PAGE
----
Sequencing the protein-coding portion of the genome has helped diagnose the cause of rare disorders and could even predict diseases.
IT'S not quite the long-heralded $1000 genome, but it is getting close. For the first time, doctors have begun rolling out large-scale sequencing of the protein-coding portion of people's genome. This could help to identify the causes of conditions such as congenital deafness and some learning disabilities. More common diseases are expected to follow. The hope is that such sequencing will improve treatments, determine how a person might respond to a drug and possibly even predict disease before it starts.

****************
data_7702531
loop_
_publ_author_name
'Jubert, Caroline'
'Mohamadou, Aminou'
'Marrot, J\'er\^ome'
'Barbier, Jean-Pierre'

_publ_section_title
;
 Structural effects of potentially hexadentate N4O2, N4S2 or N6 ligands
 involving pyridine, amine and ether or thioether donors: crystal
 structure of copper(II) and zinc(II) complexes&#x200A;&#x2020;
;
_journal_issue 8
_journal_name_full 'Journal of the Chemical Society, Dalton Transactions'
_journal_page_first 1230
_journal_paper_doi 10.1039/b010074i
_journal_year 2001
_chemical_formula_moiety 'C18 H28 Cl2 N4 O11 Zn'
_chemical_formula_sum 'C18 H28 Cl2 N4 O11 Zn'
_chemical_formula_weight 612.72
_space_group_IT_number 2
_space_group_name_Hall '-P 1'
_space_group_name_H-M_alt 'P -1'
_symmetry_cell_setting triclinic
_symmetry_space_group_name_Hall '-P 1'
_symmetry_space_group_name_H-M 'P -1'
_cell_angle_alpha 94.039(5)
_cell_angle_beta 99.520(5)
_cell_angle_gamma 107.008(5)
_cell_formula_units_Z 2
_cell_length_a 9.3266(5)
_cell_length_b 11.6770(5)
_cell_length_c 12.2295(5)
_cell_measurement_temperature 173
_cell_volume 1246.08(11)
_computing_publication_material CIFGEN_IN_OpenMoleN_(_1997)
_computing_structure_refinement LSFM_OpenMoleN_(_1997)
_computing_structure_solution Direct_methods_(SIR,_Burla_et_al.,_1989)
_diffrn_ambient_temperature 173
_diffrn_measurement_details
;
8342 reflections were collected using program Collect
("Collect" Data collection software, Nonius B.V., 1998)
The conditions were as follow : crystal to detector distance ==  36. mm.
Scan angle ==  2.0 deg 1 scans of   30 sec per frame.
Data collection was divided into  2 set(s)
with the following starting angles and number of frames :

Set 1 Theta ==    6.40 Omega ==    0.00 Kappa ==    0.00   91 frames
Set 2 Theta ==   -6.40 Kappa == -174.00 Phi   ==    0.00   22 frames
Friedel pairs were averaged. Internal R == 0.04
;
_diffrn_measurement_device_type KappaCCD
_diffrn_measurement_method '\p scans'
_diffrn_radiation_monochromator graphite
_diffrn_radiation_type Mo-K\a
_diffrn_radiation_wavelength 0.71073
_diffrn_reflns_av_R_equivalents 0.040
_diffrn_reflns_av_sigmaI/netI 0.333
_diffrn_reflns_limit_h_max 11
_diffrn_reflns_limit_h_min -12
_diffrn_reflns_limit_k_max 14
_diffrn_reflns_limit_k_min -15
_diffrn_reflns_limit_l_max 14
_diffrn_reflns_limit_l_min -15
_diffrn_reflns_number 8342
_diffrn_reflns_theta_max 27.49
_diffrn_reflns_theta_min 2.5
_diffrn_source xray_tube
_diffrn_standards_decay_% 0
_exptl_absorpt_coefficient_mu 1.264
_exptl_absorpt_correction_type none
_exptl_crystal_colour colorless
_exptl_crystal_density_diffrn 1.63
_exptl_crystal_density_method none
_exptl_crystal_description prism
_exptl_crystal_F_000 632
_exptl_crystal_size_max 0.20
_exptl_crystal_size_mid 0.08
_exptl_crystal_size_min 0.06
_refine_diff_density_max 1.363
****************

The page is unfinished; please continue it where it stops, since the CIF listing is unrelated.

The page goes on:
In an ideal world, people's entire genomes would be mapped to find a potential root cause of a particular disease, but that is very expensive and the technology isn't ready for the clinic. Instead, doctors are turning to the exome - the 1.5 per cent of the genome that encodes proteins. Sequencing takes about 10 days, and some companies already offer it for just $1000.
Last year, a clinic in the Netherlands became the first to start offering clinical exome sequencing to people on a large scale. So far they have examined 262 exomes from people with conditions including intellectual disabilities, blindness and cancer. They were able to match a genetic cause to a diagnosis in about half of the cases of blindness, and in 15 to 25 per cent of the other diseases studied.